The Victorian Era was a time of distinct religious transition. The emergence of Darwinism as a theory and the predominence of scientific thought tended to lead the masses away from churches and ceremony towards a more secular way of existing. This change was reflected in diverse ways in the art of the time, as many traditional motifs in the Christian narrative were newly explored in naturalistic and realistic ways, deliberately meant to unite the holy with the mundane — a thing as yet unheard of and initially quite offensive to the traditionalists of the time. One of the interesting ways in which this manifested was the exploration of sexuality within a religious context.
D.G. Rossetti's Ecce Ancilla Domine depicts the moment of annunciation between the Angel Gabriel and the virgin Mary. Traditionally, this scene is appropriately fantastical, with a clearly heavenly angel delivering solemn news to a devoutly obediant Mary. A good example of the typical scene is Fra Angelico's Annunciation
This work was admired by the PRB, as it is a Pre — Raphaelite piece that dealt with a favored subject matter. It exercised truth in its simplicity, providing a biblically accurate depiction of that sacred moment. However, admired though it may be, the trend was to take scenes such as this one and humanize them, bring them to a more realistic place. One way of doing that is Rossetti's incorperation of sexual undertones.
Many elements within this piece contribute to the overall humanized effect. The Virgin and the Angel retain their halos and are clothed in white, while he presents her with the lily — all of these are symbols of purity and innocence. Yet Rossetti's Virgin is a shrinking, scared young girl, literally backed into a corner by the symbols surrounding her. She seems more intimidated by Gabriel than reassured, which is honestly a more plausible reaction than the serenity of Fra Angelico's Mary. Gabriel is depicted here much more as a man than a heavenly messenger. He lacks the wings which should immediately classify him as such, and he is robed in garments that expose a muscled, masculine frame. The fire around his feet seemingly serves to compensate for this by reminding the viewer of his divinity, however an alternative reading can also plausibly interpret fire as a symbol for passion, along with the bright red of Mary's embroidery. This can be seen as a harbinger for Christ — passion both begins and ends his life. It's interesting, because if one removed the fire and the haloes (two small elements) one would be left simply with a young man bringing flowers to a young girl.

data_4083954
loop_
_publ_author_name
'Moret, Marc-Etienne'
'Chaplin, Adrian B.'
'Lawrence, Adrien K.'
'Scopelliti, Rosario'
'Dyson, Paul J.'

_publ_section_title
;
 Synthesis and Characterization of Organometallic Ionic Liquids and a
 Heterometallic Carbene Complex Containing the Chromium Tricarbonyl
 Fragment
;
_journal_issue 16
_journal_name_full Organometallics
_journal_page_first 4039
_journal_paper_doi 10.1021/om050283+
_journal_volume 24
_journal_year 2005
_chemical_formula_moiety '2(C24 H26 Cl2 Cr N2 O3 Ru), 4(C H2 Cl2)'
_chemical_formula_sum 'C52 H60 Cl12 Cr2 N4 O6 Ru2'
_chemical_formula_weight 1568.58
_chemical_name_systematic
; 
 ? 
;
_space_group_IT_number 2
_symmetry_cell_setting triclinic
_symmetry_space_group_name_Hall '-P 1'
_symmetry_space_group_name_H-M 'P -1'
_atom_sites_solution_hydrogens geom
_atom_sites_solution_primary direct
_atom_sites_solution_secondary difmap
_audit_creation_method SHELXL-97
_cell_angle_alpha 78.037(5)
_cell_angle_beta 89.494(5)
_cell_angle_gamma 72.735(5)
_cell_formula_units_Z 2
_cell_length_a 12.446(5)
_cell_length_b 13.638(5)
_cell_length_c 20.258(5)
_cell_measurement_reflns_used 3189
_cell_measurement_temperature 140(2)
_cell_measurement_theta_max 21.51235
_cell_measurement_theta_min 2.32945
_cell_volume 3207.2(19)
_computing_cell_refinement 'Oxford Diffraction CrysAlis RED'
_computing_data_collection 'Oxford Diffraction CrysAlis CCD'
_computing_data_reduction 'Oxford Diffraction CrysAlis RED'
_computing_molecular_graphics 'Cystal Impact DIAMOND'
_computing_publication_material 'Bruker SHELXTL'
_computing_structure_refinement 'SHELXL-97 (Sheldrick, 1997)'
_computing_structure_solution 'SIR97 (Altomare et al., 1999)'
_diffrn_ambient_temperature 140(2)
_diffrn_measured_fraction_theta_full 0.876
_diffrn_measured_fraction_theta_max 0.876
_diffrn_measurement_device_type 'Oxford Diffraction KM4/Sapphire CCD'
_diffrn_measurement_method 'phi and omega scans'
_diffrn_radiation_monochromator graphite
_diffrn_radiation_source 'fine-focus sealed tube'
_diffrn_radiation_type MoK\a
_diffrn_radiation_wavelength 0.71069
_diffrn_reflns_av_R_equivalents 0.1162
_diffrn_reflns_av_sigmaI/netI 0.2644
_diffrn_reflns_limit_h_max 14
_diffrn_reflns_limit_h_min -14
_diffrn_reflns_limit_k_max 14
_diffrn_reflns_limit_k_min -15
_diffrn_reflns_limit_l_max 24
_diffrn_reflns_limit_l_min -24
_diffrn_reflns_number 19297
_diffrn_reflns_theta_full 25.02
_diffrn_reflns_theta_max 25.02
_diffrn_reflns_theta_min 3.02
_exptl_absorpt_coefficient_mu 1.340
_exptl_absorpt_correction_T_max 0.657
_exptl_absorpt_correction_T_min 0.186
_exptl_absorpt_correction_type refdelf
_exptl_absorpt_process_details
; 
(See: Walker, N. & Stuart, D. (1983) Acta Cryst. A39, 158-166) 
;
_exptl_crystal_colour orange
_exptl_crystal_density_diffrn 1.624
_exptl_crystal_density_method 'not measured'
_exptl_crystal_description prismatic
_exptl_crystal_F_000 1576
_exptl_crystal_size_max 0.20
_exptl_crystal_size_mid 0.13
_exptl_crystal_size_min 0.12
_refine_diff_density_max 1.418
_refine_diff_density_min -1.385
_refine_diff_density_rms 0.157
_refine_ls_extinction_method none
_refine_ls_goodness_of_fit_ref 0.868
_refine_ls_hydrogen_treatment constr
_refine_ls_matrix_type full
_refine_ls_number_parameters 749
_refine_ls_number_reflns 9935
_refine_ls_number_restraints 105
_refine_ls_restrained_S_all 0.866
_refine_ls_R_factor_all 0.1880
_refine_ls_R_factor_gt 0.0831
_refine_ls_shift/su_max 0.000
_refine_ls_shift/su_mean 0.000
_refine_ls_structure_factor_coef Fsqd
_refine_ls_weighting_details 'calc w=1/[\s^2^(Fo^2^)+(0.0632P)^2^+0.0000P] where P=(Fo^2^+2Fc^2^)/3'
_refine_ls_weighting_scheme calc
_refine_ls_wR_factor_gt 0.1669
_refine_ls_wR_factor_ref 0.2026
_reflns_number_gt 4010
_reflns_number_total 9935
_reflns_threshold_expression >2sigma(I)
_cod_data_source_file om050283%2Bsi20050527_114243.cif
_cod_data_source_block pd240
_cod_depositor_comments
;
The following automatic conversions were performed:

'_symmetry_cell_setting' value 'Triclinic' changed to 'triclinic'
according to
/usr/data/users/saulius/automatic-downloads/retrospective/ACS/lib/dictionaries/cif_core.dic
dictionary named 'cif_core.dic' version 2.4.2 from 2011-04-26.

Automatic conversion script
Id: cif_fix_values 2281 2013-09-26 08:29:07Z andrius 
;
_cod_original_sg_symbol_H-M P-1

1. How does Rossetti's interpretation of Mary fit with the common Pre Raphaelite depictions of women, versus the typical Holy Mother?
2. Does the clausterphobic composition of the painting contribute to or distract from its emotional impact and message? How?
3. Compare this painting with Christina Rossetti's poem "The Convent Threshold.". The implication within the poem is that a nun (virgin) is talking to her love, who seems to be some manifestation of Christ or God (since, in theory, those of the religious order are effectively wed to God). It contains similar symbols (the lily, fire) and heavily intertwines love and religion.
I turn from you my cheeks and eyes,
My hair which you shall see no more — —
Alas for joy that went before,
For joy that dies, for love that dies.
Only my lips still turn to you,
My livid lips that cry, Repent.
O weary life, O weary Lent,
O weary time whose stars are few. How shall I rest in Paradise,
Or sit on steps of heaven alone
If Saints and Angels spoke of love
Should I not answer from my throne.
4. Knowing that D.G. Rossetti was predisposed to typological symbolism, how does that emerge in this painting
What is prefigured, what symbols emerge, etc.
Last modified 13 February 2008